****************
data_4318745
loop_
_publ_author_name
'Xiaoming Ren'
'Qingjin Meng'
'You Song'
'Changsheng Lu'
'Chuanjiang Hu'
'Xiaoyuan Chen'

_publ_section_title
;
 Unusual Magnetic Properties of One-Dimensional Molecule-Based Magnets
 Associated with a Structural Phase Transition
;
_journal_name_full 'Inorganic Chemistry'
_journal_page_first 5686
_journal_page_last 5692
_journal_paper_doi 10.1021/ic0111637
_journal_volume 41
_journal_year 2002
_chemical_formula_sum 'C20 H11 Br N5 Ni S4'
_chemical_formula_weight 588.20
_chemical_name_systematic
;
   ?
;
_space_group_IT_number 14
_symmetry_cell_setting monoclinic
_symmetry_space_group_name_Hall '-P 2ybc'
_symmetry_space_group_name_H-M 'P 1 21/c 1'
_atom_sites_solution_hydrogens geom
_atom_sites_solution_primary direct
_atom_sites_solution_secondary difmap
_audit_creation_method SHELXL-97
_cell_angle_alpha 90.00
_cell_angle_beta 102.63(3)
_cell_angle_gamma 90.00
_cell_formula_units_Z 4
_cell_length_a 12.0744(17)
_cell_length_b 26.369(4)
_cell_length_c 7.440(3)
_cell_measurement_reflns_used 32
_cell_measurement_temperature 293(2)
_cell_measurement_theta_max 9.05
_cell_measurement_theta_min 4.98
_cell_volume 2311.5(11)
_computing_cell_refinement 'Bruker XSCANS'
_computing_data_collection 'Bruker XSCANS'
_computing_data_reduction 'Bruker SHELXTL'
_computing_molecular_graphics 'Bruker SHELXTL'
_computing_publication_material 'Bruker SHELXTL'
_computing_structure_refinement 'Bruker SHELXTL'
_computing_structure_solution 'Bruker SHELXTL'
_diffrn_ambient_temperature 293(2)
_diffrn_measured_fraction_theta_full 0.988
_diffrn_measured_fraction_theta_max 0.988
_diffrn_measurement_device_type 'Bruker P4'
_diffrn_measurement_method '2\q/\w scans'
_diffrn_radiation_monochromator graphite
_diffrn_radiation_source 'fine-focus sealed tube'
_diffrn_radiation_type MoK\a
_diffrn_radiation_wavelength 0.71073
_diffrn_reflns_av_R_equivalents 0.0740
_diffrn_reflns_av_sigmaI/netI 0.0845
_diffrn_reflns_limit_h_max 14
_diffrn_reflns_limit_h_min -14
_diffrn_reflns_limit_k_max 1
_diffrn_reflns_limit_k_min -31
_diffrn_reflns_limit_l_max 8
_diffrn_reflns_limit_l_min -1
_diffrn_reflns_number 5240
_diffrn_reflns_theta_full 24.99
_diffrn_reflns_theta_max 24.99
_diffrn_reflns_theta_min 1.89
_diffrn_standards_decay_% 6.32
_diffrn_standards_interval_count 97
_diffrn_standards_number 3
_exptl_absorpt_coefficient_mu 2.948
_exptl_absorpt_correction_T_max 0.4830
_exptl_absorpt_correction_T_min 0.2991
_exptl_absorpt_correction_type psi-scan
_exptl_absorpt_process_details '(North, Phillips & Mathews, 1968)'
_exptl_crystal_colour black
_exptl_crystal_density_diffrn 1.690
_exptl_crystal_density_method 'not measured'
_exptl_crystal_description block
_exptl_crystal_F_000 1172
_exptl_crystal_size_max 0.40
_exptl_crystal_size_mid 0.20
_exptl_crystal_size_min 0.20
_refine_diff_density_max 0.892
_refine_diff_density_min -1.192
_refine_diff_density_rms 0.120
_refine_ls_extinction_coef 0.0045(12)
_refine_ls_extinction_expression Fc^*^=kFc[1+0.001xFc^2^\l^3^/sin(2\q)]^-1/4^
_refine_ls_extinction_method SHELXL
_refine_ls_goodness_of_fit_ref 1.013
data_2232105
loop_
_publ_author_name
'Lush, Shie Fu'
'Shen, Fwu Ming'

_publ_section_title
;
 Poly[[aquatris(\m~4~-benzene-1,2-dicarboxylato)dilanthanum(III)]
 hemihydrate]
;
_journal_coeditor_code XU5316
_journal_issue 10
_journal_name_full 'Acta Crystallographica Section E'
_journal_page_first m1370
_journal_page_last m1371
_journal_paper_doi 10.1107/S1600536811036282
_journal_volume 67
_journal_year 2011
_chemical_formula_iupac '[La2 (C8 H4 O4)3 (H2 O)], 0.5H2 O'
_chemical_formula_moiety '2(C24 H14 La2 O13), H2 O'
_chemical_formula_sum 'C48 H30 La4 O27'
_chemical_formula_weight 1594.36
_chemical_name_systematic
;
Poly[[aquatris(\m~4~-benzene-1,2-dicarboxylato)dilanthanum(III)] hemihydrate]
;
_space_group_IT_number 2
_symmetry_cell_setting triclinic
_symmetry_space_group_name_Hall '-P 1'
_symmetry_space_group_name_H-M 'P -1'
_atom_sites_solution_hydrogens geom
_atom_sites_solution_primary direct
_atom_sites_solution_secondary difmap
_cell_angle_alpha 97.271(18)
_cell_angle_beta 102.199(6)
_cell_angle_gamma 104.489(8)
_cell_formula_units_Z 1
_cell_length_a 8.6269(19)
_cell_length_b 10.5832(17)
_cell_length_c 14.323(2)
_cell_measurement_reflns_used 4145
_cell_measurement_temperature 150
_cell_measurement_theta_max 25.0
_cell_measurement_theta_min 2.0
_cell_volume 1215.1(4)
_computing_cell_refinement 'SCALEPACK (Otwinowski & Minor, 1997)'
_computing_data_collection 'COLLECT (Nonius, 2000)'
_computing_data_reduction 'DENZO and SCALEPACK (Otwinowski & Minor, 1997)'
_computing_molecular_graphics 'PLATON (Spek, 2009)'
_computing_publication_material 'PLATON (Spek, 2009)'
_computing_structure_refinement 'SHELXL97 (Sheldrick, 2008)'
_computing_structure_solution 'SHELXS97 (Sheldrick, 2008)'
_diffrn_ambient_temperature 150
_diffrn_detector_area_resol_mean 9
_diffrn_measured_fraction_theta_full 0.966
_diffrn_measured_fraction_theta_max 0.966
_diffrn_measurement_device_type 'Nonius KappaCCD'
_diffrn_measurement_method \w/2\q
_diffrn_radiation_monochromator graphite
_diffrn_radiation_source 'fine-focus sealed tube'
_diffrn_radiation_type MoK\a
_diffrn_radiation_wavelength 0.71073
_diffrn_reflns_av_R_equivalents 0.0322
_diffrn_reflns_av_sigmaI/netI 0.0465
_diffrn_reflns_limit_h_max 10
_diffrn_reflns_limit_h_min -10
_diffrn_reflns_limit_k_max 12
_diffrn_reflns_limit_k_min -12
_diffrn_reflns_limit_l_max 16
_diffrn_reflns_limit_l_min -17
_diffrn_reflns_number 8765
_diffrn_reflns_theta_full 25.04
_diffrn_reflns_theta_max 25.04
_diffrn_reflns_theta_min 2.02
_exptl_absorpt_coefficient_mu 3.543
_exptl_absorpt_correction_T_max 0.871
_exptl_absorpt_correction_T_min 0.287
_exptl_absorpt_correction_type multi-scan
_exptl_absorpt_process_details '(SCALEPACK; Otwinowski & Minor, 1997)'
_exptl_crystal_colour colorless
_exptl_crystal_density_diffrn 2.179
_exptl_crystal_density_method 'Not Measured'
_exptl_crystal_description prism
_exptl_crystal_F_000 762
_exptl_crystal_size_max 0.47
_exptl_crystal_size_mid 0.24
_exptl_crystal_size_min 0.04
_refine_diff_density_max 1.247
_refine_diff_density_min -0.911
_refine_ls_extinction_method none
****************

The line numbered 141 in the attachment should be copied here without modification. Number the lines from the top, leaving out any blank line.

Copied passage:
_cell_measurement_theta_min 2.0